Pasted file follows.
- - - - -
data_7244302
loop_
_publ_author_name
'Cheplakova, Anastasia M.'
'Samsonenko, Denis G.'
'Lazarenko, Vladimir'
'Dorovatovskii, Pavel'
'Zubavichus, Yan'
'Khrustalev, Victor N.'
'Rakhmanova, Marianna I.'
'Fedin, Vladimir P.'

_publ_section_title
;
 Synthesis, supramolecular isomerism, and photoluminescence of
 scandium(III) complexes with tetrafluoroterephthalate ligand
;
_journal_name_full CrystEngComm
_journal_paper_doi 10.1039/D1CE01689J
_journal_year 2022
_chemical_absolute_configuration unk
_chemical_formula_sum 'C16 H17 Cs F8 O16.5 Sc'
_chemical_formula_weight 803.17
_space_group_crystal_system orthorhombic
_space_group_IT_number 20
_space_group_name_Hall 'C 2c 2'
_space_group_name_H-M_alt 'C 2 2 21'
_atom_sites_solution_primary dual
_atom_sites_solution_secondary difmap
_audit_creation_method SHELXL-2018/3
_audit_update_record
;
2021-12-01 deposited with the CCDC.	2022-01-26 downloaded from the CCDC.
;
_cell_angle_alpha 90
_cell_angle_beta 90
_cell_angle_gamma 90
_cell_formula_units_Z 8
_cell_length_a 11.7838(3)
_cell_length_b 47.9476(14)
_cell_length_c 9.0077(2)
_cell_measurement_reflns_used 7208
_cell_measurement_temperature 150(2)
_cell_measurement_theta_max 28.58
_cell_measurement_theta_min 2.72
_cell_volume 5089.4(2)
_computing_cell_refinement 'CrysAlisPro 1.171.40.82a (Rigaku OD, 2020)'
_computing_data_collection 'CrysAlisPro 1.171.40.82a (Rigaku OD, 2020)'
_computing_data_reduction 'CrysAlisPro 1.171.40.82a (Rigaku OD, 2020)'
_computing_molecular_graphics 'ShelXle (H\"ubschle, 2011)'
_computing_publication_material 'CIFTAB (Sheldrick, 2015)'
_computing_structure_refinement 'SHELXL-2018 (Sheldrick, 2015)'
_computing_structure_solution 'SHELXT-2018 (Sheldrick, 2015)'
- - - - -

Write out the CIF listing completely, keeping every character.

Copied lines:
data_7244302
loop_
_publ_author_name
'Cheplakova, Anastasia M.'
'Samsonenko, Denis G.'
'Lazarenko, Vladimir'
'Dorovatovskii, Pavel'
'Zubavichus, Yan'
'Khrustalev, Victor N.'
'Rakhmanova, Marianna I.'
'Fedin, Vladimir P.'

_publ_section_title
;
 Synthesis, supramolecular isomerism, and photoluminescence of
 scandium(III) complexes with tetrafluoroterephthalate ligand
;
_journal_name_full CrystEngComm
_journal_paper_doi 10.1039/D1CE01689J
_journal_year 2022
_chemical_absolute_configuration unk
_chemical_formula_sum 'C16 H17 Cs F8 O16.5 Sc'
_chemical_formula_weight 803.17
_space_group_crystal_system orthorhombic
_space_group_IT_number 20
_space_group_name_Hall 'C 2c 2'
_space_group_name_H-M_alt 'C 2 2 21'
_atom_sites_solution_primary dual
_atom_sites_solution_secondary difmap
_audit_creation_method SHELXL-2018/3
_audit_update_record
;
2021-12-01 deposited with the CCDC.	2022-01-26 downloaded from the CCDC.
;
_cell_angle_alpha 90
_cell_angle_beta 90
_cell_angle_gamma 90
_cell_formula_units_Z 8
_cell_length_a 11.7838(3)
_cell_length_b 47.9476(14)
_cell_length_c 9.0077(2)
_cell_measurement_reflns_used 7208
_cell_measurement_temperature 150(2)
_cell_measurement_theta_max 28.58
_cell_measurement_theta_min 2.72
_cell_volume 5089.4(2)
_computing_cell_refinement 'CrysAlisPro 1.171.40.82a (Rigaku OD, 2020)'
_computing_data_collection 'CrysAlisPro 1.171.40.82a (Rigaku OD, 2020)'
_computing_data_reduction 'CrysAlisPro 1.171.40.82a (Rigaku OD, 2020)'
_computing_molecular_graphics 'ShelXle (H\"ubschle, 2011)'
_computing_publication_material 'CIFTAB (Sheldrick, 2015)'
_computing_structure_refinement 'SHELXL-2018 (Sheldrick, 2015)'
_computing_structure_solution 'SHELXT-2018 (Sheldrick, 2015)'